VW Brazils 2015 Fox gets new 1.6-litre flexfuel engine and six-speed gearbox as alternative to one-litre

VW Brazil's 2015 Fox gets new 1.6-litre flexfuel engine and six-speed gearbox as alternative to one-litre

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Two new model launches by the same automaker the same day is unusual here in Brazil but, in a sluggish and competitive market, it can happen, as it did with Volkswagen's 2015 high-roof Fox hatchback and the double cab Saveiro compact pick-up both revealed recently.

Cars here are steadily becoming better equipped and more expensive though added features are generally priced lower than their real cost in the face of strong competition.

The one-litre Fox now starts at BRL35,900/US$16,200 but has been updated both internally and externally with Golf inspired features like electric power steering, height and telescope steering wheel adjustment plus double-reflector headlamps, among other items.

VW has repositioned the Fox upwards due to the current Polo phase-out which will be completed before the end of this year. This explains the appearance of previously unavailable features like electronic stability and traction control, hill start assist, front and rear parking assist, touch screen GPS navigation and fog lamps with a cornering light function.

Better still, a new, double overhead camshaft, multivalve, EA211 1.6-litre/118bhp (on ethanol) engine and six-speed gearbox, a combination notably superior to the current powertrain (continuing in more affordable versions), is now offered. Its smoothness, low-end responsiveness and onboard quietness was impressive during a launch day test drive.

Amid the ongoing wrestle between Volkswagen's Saveiro and Fiat's Strada compact double cab pickups, making a like-for-like price comparison is quite complicated. Adding a third door cost Fiat dear, because its top version exceeds BRL70,000/$31,500, pricing it higher than medium-size pickups with petrol engines.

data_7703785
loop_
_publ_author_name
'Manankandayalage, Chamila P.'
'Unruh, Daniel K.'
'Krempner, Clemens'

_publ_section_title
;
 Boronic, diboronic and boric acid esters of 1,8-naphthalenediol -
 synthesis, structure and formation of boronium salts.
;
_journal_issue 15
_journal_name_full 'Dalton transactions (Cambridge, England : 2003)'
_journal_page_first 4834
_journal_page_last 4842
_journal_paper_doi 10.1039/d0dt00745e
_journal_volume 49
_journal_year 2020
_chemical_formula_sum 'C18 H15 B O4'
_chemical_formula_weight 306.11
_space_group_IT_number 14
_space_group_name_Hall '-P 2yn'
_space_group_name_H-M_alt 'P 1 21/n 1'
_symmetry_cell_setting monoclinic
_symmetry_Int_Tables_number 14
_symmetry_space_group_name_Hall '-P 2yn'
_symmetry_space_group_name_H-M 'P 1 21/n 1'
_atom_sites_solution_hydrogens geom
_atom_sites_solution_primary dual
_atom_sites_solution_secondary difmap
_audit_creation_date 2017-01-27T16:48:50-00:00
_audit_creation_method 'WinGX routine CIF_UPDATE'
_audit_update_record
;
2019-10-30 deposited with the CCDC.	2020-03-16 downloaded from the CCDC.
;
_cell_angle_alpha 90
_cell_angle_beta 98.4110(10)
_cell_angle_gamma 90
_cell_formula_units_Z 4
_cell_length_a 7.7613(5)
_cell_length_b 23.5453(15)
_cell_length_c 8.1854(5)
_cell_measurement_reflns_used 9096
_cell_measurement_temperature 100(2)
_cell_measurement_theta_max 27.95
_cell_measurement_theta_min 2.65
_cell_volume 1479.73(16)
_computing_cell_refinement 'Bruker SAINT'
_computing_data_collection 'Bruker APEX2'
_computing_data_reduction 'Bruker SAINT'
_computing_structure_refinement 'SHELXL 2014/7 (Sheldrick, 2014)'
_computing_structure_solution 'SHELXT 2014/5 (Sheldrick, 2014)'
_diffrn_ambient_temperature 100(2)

This enabled VW to add more equipment to the Saveiro models at competitive prices. This is a rare scenario in Brazil where Fiat usually heads the sales charts thanks to a (nearly) unbeatable product cost-benefit ratio, among other reasons.

The Saveiro starts at BRL47,500/$21,400 and the high-end Cross version can top BRL63,000/$28,300 (also more expensive than petrol medium-size pickups).

While Fiat gets credit for offering a more powerful engine (1.75-litre/130bhp), the VW performs better off-road, thanks in part to a specific ABS mode for gravel braking, and also has traction, hill start and stability controls. Its electronic differential lock via brakes is more effective in this environment than the rival’s electromechanical lock inside the differential housing, which obliges the driver to stop completely before pushing a button, and it disengages automatically above 20kmh/12mph in any case.

Despite the Strada being wider overall due to wing arch extensions, it is 8cm/3.15in narrower across the rear passenger compartment and was homologated with just two rear seats, in contrast to the Saveiro’s three, although the Fiat's pair are more suitable for children or average size adults. The VW also has better knee room and a more reclined backrest as further advantages over the Fiat.

Even though the Savieiro has longer front doors (from Brazil's two-door Gol), ease of access into the Fiat rival is incomparably better (thanks to the nearside third door). VW compounds the problem by not fitting a mechanism to automatically slide the front seats as far foward as possible.

The rivals' cargo beds both offer 580-litres/20.5cu ft capacity but the Saveiro’s spare wheel is placed under the bed, not in it, and its rear gate is gas spring-controlled for easy and safe handling.